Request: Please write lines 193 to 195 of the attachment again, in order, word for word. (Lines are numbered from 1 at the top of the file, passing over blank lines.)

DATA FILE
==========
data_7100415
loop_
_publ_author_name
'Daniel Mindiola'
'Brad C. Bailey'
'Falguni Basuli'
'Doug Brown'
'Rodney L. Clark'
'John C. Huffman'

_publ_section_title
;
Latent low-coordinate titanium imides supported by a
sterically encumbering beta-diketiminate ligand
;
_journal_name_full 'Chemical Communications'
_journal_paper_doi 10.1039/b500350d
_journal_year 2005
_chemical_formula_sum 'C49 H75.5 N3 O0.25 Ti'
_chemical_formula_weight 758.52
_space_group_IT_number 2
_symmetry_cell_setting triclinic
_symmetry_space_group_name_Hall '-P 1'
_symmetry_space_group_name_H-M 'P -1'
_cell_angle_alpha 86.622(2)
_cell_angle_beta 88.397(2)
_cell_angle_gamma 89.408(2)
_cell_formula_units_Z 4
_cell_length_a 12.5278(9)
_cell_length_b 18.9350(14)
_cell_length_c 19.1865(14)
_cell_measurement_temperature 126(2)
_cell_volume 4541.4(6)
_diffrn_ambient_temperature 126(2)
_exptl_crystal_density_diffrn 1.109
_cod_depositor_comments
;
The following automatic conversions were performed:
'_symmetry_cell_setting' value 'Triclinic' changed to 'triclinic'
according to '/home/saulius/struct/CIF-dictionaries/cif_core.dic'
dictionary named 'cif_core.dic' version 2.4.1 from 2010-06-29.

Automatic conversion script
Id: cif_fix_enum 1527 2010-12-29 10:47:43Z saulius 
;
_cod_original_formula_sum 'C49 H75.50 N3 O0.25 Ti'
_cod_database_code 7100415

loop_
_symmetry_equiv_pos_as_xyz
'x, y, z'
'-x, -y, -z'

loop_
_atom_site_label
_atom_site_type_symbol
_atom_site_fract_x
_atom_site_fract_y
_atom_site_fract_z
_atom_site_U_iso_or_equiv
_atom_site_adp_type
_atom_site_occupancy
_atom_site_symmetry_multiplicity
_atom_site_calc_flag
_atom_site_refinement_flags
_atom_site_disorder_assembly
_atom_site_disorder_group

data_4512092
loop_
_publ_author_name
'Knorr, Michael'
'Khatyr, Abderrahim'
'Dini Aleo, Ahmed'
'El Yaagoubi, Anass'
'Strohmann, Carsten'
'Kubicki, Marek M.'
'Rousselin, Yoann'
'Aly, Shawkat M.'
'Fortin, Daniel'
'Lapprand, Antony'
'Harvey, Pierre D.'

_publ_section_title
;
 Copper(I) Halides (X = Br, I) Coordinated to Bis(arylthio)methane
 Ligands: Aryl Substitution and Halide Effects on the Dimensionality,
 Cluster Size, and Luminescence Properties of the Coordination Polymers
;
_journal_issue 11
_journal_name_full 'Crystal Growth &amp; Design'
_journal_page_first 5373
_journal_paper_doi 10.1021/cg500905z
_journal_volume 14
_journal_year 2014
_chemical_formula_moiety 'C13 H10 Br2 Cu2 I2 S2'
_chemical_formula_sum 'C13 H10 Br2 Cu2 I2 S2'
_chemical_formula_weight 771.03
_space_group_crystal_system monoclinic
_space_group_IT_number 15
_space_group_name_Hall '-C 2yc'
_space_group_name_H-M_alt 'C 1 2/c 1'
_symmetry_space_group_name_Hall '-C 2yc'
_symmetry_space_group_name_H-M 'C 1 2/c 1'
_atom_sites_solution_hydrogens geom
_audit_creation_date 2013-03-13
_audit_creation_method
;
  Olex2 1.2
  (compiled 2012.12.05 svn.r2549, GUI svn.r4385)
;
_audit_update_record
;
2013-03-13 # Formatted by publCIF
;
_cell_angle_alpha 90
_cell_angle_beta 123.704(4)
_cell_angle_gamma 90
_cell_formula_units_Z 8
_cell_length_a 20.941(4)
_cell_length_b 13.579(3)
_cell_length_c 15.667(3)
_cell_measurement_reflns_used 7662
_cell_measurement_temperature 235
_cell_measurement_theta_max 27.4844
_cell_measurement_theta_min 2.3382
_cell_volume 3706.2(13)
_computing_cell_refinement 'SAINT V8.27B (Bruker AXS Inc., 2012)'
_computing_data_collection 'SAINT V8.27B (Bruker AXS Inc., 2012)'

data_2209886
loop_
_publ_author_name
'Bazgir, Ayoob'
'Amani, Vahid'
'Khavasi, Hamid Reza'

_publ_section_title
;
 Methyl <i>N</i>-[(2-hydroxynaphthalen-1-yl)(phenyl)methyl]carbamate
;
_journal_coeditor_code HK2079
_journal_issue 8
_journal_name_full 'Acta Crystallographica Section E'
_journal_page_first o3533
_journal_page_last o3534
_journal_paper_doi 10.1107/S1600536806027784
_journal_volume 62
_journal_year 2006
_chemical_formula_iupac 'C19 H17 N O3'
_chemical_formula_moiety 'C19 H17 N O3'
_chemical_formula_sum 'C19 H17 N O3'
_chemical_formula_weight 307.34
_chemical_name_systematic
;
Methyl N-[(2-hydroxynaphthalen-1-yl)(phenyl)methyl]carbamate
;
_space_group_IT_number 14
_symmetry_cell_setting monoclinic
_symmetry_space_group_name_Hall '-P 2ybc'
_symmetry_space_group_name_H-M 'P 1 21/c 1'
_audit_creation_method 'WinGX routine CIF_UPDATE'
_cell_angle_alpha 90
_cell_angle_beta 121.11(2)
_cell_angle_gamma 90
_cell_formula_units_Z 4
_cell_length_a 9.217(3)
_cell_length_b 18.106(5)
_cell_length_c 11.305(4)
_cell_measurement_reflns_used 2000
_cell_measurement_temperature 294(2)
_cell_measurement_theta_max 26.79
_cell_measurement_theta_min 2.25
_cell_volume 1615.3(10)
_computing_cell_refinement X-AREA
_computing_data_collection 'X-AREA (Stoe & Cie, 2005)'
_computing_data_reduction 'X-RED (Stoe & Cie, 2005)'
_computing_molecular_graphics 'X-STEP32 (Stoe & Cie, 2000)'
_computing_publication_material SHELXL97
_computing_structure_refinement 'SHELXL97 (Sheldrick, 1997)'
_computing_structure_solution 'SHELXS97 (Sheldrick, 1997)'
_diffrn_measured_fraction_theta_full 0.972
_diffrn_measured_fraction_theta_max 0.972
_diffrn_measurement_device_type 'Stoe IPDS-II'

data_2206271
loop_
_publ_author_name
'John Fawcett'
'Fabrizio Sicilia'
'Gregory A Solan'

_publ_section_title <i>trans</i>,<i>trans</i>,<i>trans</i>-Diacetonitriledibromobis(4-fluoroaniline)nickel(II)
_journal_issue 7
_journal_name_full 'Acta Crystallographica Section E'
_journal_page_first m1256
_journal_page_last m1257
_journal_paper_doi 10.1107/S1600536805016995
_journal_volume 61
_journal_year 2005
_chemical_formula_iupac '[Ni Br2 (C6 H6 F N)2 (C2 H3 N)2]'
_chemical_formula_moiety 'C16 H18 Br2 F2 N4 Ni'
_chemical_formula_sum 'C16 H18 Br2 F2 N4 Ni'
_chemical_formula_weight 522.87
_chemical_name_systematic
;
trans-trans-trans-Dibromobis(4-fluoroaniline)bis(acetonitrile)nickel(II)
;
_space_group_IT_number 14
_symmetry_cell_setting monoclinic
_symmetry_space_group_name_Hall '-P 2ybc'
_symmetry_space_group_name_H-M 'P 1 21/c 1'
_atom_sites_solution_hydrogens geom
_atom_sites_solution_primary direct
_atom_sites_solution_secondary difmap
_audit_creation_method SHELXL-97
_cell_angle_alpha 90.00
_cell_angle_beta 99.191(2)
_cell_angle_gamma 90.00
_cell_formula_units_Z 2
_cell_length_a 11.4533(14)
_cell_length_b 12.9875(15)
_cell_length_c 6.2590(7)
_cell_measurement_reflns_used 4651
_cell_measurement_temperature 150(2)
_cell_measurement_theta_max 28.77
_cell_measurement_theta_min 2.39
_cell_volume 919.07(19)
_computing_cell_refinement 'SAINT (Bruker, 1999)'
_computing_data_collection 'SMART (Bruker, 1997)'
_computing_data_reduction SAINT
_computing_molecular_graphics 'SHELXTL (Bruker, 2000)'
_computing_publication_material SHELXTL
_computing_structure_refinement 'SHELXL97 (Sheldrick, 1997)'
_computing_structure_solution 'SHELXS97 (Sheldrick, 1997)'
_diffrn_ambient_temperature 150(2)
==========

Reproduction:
_chemical_formula_sum 'C16 H18 Br2 F2 N4 Ni'
_chemical_formula_weight 522.87
_chemical_name_systematic